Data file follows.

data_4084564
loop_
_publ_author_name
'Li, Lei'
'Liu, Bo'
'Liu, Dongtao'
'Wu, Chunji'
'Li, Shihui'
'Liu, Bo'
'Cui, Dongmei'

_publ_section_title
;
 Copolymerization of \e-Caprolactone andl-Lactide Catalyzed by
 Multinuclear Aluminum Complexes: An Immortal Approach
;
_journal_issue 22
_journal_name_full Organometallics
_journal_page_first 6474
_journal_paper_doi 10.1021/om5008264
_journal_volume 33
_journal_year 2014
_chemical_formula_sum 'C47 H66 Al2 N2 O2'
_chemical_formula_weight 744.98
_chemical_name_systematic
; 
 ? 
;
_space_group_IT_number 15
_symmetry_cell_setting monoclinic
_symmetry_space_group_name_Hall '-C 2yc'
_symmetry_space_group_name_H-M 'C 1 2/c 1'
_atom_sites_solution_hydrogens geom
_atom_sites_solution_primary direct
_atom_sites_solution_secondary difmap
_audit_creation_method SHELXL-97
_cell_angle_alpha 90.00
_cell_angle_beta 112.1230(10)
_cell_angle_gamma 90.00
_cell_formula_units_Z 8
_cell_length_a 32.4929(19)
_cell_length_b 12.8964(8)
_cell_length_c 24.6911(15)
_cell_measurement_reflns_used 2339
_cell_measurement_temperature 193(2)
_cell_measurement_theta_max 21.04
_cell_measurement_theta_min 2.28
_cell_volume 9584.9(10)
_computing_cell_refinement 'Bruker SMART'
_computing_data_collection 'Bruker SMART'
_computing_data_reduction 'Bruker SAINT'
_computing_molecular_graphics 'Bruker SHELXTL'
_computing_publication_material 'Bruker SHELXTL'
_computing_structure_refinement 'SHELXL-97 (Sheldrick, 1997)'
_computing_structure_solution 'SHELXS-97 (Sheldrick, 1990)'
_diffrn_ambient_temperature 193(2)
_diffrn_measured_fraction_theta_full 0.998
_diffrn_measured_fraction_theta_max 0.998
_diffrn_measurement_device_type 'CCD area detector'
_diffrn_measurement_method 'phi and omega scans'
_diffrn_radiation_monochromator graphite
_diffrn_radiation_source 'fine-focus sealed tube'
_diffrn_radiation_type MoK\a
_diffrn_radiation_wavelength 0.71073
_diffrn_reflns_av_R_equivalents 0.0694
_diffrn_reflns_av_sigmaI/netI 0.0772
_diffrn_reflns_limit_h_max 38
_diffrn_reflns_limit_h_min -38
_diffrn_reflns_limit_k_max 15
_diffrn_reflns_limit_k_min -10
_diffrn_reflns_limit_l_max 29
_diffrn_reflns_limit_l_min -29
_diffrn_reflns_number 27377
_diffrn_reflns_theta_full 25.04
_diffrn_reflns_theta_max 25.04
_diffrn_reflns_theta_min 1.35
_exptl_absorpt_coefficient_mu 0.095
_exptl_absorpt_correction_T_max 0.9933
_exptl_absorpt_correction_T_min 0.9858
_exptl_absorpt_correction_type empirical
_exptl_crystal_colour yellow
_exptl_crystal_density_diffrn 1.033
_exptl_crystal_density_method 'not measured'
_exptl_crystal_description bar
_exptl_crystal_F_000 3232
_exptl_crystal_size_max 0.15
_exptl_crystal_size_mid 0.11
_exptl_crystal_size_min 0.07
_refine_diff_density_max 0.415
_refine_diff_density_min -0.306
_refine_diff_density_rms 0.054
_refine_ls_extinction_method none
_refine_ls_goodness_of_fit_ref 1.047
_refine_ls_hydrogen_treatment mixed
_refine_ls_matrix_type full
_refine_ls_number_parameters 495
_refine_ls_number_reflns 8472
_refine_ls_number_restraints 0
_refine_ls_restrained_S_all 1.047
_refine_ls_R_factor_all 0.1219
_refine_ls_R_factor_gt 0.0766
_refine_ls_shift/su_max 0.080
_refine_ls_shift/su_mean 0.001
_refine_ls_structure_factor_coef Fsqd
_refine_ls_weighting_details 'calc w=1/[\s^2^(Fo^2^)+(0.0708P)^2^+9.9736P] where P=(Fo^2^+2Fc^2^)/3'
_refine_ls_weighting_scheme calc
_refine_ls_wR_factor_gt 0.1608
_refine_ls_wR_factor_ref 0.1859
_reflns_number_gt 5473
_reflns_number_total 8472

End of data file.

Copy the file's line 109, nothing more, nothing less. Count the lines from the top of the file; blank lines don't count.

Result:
_reflns_number_total 8472